Overview of publishing an app to the Windows Store
Publishing your app to the Windows Store puts your work in front of millions of potential customers. Here's a brief overview of the end-to-end process of getting your app into the Windows Store, from signing up through launch.
Note Your developer account also lets you publish apps to the Windows Phone Store. That process is described here.
The exact steps you follow will vary depending on how you've configured your business operations and what types of apps you want to develop. See Account types, locations, and fees for more information about the difference between individual and company accounts.
Note The process is a bit different for an enterprise developer creating line-of-business apps, or a developer working directly with an OEM. See Deploying enterprise apps and Working with OEMs for more info.
Take a few moments to look over our App Developer Agreement and App certification requirements for the Windows Store. These documents define the relationship between you and Microsoft, and the criteria your app needs to meet to be eligible for listing in the Windows Store. You might even want to look at how to avoid some of the common certification failures so you can get through the certification process as quickly as possible.
Your Microsoft account is what you use to access your Windows Store Dashboard. Review our information on keeping your account secure and picking a Microsoft account. You can sign up for a free Microsoft account when you go to the registration page.
Once you've signed in with your Microsoft account, you can open a developer account. Review the information on account types, locations, and fees to determine whether to you'll need an individual or a company account and to find out the annual registration fee in your location. The registration process takes only a few minutes to complete.
You can reserve app names at any time, whether you have an existing app that you think is ready to go or you haven’t written a single line of code. Don’t forget to make sure that your app name is unique, and to consider additional names for your app in foreign languages if you plan to sell your app internationally.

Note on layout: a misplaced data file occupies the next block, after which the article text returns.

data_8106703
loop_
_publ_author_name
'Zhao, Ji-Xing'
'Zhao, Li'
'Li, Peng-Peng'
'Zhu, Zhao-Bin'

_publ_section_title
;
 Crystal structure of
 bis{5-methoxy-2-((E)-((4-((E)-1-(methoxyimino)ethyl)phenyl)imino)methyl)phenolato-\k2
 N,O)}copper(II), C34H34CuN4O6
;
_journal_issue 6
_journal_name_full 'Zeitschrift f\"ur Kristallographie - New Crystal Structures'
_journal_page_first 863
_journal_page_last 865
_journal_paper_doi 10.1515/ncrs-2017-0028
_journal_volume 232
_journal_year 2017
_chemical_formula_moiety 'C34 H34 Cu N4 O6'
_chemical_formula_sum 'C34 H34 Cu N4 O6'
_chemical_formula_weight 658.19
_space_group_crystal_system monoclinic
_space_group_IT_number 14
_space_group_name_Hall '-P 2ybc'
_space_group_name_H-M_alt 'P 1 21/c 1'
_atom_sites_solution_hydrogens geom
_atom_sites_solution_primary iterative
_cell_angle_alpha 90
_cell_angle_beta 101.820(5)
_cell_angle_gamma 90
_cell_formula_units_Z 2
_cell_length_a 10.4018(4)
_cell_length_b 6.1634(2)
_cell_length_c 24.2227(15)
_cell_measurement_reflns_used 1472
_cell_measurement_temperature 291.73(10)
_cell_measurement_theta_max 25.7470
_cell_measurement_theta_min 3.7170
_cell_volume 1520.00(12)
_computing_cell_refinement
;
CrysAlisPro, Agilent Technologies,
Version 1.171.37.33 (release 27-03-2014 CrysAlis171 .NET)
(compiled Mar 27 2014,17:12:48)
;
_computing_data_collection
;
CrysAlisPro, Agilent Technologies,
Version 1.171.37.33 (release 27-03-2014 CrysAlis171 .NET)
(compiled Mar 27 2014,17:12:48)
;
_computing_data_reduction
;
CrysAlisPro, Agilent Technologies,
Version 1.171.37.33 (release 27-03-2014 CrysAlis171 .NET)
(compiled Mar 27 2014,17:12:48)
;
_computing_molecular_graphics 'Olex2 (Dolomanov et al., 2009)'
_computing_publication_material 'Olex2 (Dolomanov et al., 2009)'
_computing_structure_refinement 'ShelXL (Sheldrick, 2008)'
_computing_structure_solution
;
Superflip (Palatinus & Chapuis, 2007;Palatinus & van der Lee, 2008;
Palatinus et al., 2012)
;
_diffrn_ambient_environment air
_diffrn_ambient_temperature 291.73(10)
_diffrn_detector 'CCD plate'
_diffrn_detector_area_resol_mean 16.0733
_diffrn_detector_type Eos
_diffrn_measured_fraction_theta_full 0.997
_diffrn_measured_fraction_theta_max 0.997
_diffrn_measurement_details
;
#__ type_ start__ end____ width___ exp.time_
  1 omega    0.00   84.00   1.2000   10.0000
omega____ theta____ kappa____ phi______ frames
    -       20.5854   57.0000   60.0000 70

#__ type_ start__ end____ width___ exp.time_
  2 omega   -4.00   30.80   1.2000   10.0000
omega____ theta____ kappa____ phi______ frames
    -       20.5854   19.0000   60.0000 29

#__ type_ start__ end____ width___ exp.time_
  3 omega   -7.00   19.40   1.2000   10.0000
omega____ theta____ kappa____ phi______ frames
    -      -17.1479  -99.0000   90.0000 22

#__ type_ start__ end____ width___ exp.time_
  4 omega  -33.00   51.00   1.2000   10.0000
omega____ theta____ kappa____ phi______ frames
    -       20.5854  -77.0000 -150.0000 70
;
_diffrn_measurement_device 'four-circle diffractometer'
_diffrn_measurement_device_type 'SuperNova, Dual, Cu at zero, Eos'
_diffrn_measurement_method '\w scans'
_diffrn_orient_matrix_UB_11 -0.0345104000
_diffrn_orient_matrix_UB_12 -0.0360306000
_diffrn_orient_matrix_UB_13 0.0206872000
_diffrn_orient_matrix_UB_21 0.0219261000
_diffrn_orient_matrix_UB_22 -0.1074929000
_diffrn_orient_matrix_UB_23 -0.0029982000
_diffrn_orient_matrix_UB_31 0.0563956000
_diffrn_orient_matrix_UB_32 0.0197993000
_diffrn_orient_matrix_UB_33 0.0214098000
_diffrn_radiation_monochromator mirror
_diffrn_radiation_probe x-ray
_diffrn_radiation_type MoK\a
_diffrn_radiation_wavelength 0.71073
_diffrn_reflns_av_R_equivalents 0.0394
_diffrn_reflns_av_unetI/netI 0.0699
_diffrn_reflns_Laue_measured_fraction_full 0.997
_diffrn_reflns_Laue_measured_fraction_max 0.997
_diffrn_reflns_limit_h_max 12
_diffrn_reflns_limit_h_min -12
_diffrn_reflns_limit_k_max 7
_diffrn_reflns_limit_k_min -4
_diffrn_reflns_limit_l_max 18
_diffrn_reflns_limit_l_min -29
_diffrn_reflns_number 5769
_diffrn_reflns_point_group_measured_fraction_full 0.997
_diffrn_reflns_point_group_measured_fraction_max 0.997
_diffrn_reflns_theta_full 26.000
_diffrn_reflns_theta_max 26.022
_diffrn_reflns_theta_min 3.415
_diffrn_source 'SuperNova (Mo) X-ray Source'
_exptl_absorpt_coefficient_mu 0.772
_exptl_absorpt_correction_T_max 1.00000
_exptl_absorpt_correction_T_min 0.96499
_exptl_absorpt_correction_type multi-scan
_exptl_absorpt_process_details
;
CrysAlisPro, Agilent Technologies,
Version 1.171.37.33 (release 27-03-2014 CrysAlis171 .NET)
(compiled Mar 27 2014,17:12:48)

Note When you reserve an app name, that name will also be available for you to use in the Windows Phone Store.
You must give your app an age rating when you submit it to the Windows Store. You may also need to create a GDF file and upload a ratings certificate from one of the supported rating boards. Be sure to think through not just the intended use for your app but also your app’s capabilities in general. For example, apps that allow unrestricted access to the Internet or that use hardware features like webcams and microphones generally need to be rated for ages 12 and older, even if their content is appropriate for a younger audience.
Next, think about your business model. The Windows Store supports free apps as well as a variety of price tiers. You can monetize your apps in many ways, including offering trial versions, using ads, selling in-app purchases, or even using a third-party commerce system. After your app's in the Store, you can use analytic reports to track your app’s sales and performance, and make changes to your business model over time.
Take a look at the many markets and languages that the Windows Store supports, and choose the ones that make the most sense for you and your app. Be sure to check out our guidelines for globalizing your app.
Your app’s description is a key factor in encouraging users to download your app. If you’re selling your app internationally, remember that you’ll have to translate your description into the different languages your app supports. Also, don’t forget to inform potential customers of functions that your app supports but that aren’t immediately obvious—for example, in-app purchases.
When your app is getting close to being finished, make sure to download the Windows App Certification Kit. You can use this kit to test your app and identify potential problems with your app before you submit it to the Windows Store.
Once your developer account is in place, you’ve reserved your app name, and the app has passed the tests in the Windows App Certification Kit, you're ready to submit your app to the Windows Store! Review our app submission checklist, which describes the different stages of our certification process. Also keep an eye on your Windows Store Dashboard, so you can track the status of your app during certification. And if your app fails certification the first time? Don't worry—we have resources that can help you identify and fix the problem as quickly as possible.